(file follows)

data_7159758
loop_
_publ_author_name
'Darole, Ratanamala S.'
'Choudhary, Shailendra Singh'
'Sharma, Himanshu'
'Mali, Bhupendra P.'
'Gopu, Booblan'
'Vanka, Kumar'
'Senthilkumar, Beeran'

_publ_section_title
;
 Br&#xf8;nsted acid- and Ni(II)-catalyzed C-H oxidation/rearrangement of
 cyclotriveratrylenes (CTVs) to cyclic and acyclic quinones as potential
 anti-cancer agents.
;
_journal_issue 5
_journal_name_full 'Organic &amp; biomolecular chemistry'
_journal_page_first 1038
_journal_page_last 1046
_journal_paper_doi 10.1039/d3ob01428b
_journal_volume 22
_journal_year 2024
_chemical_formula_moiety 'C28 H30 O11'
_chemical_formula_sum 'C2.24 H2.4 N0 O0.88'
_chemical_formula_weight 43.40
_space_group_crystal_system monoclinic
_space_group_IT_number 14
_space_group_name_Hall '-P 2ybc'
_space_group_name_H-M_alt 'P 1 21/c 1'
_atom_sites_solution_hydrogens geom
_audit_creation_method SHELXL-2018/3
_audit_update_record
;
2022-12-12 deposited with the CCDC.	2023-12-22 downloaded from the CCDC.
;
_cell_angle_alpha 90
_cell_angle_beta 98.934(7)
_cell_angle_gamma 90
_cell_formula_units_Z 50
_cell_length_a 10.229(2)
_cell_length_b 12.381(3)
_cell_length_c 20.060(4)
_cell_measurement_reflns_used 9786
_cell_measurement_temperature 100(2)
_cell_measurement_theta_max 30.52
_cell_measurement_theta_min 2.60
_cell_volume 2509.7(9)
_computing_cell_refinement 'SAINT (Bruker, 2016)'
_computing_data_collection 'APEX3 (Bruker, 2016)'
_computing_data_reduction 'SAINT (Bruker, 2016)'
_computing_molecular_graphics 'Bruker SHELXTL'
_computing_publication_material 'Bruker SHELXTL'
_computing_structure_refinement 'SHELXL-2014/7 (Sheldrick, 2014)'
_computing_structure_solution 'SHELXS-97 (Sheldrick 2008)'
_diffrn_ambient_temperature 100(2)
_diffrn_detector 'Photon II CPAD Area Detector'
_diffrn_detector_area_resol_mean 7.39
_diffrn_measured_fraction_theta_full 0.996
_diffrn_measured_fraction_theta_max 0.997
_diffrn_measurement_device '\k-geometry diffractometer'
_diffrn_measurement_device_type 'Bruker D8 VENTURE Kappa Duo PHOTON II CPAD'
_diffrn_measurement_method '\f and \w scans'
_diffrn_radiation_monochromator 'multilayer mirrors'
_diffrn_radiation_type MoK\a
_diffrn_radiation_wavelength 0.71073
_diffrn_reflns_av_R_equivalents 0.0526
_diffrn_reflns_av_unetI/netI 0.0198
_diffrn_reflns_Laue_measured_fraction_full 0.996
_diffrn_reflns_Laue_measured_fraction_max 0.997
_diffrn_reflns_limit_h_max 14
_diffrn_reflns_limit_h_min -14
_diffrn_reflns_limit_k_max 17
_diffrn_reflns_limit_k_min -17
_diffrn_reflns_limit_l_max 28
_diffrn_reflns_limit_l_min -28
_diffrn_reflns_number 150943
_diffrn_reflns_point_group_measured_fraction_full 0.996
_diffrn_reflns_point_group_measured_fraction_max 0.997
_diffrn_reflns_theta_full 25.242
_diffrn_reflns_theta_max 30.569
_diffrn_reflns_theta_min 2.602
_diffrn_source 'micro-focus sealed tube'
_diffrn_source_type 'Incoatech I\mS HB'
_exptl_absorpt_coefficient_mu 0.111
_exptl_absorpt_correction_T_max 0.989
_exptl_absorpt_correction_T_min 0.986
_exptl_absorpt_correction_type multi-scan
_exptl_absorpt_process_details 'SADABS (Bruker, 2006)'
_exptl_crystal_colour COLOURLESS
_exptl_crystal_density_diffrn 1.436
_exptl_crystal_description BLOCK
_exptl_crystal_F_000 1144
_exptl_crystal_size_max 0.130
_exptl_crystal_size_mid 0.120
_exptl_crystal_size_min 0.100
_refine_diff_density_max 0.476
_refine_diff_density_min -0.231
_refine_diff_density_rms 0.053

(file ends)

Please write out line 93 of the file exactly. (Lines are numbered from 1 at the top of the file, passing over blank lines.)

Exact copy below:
_exptl_crystal_F_000 1144